I’ve seen a few posts asking when we were last top at Christmas, so I thought I’d take the opportunity to do a quick blog exploring the last time we were top of the pile on December 25th.
The closest we have been in recent seasons was a decade ago in 2006/07. We weren’t top, granted, but we were experiencing arguably our best run of form for many a-year. When Keith’s sides battled into the play-off finals it was inevitably from a position of 5th or 6th, always fighting to get themselves up into the mix. John Schofield and John Deehan brought a different angle to our fight for promotion, we were amongst the front runners until a post-Christmas collapse saw us scrape in 5th, still our highest finish of the noughties.
In 23 games we had lost seven games, so the current season is outstripping that record already. It was the bigger spenders that we were battling with, MK Dons, Swindon and Walsall. It is ironic of course that in league football we were in an automatic promotion spot, but third is nowhere in our current league.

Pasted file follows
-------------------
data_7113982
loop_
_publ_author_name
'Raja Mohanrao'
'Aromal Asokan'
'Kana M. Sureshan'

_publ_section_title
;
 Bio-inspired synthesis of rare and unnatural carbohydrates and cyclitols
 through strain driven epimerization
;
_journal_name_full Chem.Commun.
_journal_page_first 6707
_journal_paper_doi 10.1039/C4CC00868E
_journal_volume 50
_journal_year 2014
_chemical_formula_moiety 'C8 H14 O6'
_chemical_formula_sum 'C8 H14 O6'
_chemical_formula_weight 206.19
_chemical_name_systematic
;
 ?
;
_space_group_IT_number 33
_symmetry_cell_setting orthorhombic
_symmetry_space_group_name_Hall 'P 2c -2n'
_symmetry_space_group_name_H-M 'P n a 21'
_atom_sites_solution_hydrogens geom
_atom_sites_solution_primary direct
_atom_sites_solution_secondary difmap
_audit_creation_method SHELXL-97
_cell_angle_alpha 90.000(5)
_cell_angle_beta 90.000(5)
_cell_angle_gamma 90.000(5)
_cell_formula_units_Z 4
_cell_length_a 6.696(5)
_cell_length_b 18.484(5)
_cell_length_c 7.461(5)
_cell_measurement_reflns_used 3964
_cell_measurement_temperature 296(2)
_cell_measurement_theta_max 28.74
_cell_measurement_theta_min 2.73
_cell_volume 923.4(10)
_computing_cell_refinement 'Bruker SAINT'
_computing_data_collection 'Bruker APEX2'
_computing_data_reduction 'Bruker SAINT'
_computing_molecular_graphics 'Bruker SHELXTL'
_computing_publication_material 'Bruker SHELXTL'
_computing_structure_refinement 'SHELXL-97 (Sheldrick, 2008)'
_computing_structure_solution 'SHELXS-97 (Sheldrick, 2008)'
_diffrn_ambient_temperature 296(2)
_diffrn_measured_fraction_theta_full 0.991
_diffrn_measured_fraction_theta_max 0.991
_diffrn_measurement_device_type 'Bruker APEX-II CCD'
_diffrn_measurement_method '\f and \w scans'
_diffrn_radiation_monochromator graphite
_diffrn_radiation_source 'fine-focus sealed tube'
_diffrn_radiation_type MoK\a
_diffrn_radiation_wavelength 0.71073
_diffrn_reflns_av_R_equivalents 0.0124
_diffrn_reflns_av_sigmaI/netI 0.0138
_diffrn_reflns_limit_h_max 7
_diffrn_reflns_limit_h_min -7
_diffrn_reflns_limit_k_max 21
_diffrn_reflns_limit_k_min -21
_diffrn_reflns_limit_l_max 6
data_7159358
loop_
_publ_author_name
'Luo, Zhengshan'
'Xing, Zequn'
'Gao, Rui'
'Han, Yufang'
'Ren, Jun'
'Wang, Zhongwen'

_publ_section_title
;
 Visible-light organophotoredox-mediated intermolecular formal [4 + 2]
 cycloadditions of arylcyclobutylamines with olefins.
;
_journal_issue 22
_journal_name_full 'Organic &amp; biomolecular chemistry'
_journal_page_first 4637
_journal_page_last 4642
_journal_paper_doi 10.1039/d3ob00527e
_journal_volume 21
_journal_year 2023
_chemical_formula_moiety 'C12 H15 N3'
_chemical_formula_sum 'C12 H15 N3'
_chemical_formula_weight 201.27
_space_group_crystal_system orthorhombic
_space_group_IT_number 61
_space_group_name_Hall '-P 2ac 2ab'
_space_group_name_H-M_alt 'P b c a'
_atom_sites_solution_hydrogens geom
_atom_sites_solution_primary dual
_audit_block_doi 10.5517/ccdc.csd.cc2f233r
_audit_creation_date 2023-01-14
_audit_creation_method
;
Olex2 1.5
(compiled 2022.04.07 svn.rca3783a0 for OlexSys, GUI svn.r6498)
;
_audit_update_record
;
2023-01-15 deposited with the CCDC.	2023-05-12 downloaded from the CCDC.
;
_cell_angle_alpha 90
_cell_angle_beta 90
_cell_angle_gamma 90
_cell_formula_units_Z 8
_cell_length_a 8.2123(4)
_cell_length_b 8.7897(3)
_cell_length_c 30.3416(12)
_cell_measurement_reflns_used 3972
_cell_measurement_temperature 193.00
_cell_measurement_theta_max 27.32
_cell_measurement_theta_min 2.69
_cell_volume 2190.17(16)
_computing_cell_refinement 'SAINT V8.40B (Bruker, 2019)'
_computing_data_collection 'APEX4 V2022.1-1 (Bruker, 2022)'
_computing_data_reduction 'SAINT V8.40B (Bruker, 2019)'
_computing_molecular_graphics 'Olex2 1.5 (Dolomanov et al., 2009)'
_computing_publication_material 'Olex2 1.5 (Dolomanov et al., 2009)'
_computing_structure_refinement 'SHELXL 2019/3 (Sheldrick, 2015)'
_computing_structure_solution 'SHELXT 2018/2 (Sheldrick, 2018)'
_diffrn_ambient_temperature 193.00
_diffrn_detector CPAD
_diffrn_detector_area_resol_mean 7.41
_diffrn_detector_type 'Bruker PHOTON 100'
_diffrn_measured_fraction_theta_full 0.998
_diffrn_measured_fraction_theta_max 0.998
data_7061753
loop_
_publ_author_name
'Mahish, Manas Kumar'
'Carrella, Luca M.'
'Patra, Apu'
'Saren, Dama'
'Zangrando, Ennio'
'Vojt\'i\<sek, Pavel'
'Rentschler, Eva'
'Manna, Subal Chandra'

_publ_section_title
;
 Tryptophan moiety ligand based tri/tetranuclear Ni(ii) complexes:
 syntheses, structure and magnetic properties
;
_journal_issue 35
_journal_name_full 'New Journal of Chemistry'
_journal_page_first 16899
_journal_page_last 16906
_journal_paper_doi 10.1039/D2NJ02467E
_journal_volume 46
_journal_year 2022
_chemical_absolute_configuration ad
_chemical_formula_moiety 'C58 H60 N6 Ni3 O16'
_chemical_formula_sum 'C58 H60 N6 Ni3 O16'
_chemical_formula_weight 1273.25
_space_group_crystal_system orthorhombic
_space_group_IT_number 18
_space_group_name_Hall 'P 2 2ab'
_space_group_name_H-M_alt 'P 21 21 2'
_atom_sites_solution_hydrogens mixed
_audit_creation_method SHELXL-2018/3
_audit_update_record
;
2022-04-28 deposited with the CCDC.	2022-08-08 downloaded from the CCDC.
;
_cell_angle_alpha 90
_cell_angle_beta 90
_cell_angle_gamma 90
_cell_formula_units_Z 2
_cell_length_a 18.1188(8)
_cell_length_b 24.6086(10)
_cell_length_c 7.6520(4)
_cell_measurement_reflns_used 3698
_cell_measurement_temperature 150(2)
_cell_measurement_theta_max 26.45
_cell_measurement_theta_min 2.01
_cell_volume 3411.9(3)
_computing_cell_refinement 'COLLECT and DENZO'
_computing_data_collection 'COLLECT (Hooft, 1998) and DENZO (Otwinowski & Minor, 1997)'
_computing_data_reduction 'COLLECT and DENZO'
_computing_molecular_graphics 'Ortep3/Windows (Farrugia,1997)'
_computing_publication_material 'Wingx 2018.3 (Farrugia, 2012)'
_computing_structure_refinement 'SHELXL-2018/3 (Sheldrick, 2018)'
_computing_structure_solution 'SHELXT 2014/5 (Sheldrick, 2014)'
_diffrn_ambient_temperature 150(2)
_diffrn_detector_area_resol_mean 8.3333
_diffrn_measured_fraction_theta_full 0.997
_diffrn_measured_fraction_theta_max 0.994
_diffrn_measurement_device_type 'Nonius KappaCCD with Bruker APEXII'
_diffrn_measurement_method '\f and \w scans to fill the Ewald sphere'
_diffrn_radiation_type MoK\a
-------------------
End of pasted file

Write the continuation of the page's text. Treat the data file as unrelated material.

Going back to 1997/98 we find ourselves in the top three again, and one win away from the top spot. The day prior to this the table below coming out we’d travelled to Peterborough and surrendered a long unbeaten league run in emphatic fashion (lost 5-1), although defeats against Wigan (AWS) and Emley (FA Cup) had ended the actual unbeaten run in the weeks before. Those being picky might say the second match with Emley was technically a draw and we lost on penalties. I personally class it as a defeat, and an end to a 17 match unbeaten run. We did manage to remain in contention though, and third was where we eventually finished up, a position claimed in part by a revenge filled 3-0 win over Posh in the return fixture at Sincil Bank.
One suggestion I’d seen had us top in the GM Vauxhall Conference winning season, but proper aficionados’ of Lincoln City will know we only went top once that season, and that was on the final day, just like us only being bottom once the season before, again on the final day.
In 1987 promotion from the Conference did not look hopeful. Even back then good ol’ Barry Fry was a pain in our side, leading his Barnet side to a five point lead over us, and bagging a much better goal difference in the process. Third at Christmas might seem acceptable under some circumstances, but in 1987 there was only one promotion spot available, and it looked to be between Weymouth and Barnet.
By the 9th of January things were looking up. The gap at the top was goal difference alone, as both us and Barnet sat on 51 points, albeit with them holding a game in hand. Weymouth were down in sixth having had a winter of disruption, playing just two games. As it turned out games in hand are not worth as much as points on the board, and we all know the rest as a proud moment in Imps history.